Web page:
Thumbs up: New purchasing rules should lead to wiser spending
The state of West Virginia has wisely taken steps to avoid the kind of purchase that was called into question last month by a federal watchdog agency.
The West Virginia Purchasing Division informed state agencies recently that they must now get written approval before they use existing statewide "master" contracts to buy goods and services that cost more than $250,000.
Playing a part in that decision, officials acknowledged, was the 2010 purchase of $24 million worth of Internet devices as part of a larger project to expand broadband access at a variety of public facilities across the state. The devices -- Internet routers, which are used to relay data from one computer network to another -- cost $22,600 each. Critics questioned whether such pricey routers, each capable of serving up to 500 users, were necessary for facilities that had far fewer users.
The project, paid for by federal stimulus funds, caught the attention of two congressional subcommittees that asked the U.S. Commerce Department's Inspector General to investigate. The inspector general determined that the state could have purchased smaller, less expensive routers for many schools, libraries, county courthouses, health centers and planning agencies.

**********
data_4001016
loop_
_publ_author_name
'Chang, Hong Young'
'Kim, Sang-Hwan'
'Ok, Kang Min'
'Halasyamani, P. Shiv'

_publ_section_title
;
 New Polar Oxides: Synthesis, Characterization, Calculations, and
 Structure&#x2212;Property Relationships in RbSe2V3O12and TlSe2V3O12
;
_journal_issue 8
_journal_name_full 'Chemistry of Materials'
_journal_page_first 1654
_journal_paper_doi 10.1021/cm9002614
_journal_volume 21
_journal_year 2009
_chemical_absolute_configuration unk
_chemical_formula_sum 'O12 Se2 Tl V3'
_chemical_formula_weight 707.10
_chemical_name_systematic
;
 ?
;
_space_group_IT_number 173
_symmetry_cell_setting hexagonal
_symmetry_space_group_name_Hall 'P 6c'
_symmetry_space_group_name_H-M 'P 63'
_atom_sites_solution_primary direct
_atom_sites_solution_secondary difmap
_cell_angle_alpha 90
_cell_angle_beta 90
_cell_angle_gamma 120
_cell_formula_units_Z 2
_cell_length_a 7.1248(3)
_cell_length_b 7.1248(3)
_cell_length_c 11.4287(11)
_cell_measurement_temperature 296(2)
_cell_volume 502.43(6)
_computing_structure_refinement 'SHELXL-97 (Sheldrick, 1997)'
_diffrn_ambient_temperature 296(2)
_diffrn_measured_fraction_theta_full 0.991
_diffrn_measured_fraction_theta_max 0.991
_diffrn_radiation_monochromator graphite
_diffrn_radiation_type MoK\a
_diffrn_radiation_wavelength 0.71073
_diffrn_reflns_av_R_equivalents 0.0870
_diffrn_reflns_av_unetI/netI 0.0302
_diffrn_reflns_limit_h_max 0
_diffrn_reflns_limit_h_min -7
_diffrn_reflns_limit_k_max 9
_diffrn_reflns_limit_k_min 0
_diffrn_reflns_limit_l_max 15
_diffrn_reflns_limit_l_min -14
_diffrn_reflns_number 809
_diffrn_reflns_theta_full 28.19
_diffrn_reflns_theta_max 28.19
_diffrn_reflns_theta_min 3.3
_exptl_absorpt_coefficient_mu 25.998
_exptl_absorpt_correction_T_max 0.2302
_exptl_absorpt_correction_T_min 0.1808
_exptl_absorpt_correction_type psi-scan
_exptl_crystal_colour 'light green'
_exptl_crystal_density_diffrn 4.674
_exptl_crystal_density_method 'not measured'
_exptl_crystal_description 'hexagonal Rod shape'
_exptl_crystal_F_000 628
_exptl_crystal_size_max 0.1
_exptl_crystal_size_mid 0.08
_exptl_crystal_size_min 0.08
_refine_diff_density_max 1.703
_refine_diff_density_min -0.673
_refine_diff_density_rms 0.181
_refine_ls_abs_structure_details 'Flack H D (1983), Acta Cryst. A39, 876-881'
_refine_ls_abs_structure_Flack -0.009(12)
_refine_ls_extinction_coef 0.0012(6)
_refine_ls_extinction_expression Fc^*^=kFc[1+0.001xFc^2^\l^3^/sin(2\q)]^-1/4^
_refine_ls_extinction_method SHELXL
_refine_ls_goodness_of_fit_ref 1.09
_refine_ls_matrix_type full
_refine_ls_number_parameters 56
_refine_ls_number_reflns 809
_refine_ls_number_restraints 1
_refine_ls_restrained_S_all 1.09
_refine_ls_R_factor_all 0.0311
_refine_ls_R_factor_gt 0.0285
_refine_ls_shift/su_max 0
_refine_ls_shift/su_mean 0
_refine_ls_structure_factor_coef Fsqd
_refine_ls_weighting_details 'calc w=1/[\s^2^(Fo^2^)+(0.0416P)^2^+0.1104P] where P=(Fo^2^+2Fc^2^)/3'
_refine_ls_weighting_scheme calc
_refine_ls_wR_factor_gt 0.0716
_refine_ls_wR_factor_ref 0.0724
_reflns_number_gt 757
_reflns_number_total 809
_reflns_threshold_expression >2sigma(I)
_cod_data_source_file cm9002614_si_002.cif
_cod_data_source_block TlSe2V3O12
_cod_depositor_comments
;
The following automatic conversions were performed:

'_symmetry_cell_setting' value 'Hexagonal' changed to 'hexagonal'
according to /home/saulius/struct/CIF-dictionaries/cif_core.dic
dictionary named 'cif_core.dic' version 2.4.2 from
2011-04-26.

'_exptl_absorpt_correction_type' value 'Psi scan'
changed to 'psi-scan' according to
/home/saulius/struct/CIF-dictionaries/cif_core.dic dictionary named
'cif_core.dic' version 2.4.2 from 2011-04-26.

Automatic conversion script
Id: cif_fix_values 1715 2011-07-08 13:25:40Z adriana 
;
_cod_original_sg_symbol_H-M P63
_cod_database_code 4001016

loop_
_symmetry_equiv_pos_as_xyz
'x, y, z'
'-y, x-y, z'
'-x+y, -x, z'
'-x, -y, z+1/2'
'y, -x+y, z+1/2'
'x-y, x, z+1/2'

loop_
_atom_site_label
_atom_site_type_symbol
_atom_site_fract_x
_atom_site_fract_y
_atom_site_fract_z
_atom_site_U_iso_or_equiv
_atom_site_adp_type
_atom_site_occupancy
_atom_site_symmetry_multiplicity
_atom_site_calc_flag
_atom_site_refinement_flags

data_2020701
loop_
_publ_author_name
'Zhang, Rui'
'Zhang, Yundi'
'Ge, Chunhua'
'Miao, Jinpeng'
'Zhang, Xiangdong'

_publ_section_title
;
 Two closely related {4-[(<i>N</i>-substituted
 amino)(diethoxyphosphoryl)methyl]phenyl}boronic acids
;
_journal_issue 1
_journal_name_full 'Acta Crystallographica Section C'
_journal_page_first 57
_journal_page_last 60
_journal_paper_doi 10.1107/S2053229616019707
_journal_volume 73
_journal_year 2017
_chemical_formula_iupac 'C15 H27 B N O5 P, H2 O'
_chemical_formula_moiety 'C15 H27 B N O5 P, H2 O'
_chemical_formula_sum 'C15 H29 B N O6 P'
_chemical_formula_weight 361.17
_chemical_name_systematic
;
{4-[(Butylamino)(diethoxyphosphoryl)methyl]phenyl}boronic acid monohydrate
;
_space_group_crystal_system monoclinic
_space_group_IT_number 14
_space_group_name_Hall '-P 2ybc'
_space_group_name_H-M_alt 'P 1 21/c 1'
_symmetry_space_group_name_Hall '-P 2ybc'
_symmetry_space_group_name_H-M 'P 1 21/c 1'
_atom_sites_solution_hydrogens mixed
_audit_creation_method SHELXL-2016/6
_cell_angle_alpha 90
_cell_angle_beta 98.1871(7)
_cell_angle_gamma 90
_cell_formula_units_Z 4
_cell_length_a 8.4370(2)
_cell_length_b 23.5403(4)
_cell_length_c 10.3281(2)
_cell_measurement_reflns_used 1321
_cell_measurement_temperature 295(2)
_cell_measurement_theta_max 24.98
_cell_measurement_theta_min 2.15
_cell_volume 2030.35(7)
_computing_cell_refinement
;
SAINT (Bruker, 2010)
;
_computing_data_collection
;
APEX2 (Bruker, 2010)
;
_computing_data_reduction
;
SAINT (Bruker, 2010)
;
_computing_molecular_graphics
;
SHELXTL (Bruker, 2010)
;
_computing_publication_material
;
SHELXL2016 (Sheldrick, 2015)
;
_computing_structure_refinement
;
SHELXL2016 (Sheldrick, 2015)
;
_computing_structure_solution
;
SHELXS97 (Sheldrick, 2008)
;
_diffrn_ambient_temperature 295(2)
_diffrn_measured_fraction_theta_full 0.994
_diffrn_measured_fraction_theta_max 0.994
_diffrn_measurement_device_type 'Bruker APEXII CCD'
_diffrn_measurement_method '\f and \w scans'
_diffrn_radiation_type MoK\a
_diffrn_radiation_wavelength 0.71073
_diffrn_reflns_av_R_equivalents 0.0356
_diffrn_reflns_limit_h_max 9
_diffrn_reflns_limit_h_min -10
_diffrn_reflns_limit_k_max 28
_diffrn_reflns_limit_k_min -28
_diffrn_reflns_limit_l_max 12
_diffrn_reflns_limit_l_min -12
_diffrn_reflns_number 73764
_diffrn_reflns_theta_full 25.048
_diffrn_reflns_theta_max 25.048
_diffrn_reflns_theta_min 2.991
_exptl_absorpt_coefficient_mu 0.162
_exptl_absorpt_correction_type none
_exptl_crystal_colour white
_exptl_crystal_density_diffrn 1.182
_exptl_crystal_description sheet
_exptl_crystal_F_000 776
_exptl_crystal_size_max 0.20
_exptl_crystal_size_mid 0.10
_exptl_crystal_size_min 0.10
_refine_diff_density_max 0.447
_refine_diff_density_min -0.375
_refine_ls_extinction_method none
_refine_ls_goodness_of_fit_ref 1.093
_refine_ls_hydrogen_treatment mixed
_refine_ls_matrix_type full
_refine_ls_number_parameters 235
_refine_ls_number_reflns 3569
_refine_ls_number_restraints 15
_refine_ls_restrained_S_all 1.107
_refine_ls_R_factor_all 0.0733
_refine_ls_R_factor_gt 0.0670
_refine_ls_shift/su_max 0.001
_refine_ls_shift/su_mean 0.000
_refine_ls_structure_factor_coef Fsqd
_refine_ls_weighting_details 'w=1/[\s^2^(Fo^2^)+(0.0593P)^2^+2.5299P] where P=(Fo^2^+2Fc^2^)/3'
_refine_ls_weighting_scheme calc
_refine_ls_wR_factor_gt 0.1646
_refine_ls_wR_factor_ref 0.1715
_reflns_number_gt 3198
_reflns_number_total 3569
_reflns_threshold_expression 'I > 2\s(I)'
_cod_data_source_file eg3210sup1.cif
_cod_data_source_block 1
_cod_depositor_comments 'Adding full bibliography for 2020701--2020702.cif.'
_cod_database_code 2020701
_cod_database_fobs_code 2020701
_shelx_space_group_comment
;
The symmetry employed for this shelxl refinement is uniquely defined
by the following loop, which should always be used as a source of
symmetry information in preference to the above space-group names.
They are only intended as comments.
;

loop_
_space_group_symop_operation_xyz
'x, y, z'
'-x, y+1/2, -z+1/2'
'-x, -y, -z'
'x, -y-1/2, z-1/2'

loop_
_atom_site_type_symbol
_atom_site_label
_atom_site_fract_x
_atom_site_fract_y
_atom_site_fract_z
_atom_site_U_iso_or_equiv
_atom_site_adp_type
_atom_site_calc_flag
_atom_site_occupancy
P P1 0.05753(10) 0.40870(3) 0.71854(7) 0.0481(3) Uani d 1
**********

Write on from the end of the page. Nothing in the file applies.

The routers were purchased under an existing 2007 master contract, with the buy authorized by a team of officials and signed off on by the Office of Technology, according to a report by The Charleston Gazette. The $24 million purchase was far larger than the average of $53,600 for all other purchases made under the master contract over the last five years. The Purchasing Division was not notified in advance.
That will change under the new rules. The Purchasing Division now must be notified when an agency plans to use a statewide contract to buy items that cost $250,000 or more, and the division must sign off on the transaction.
That will add another layer of accountability, and we hope more prudent use of taxpayers' dollars.
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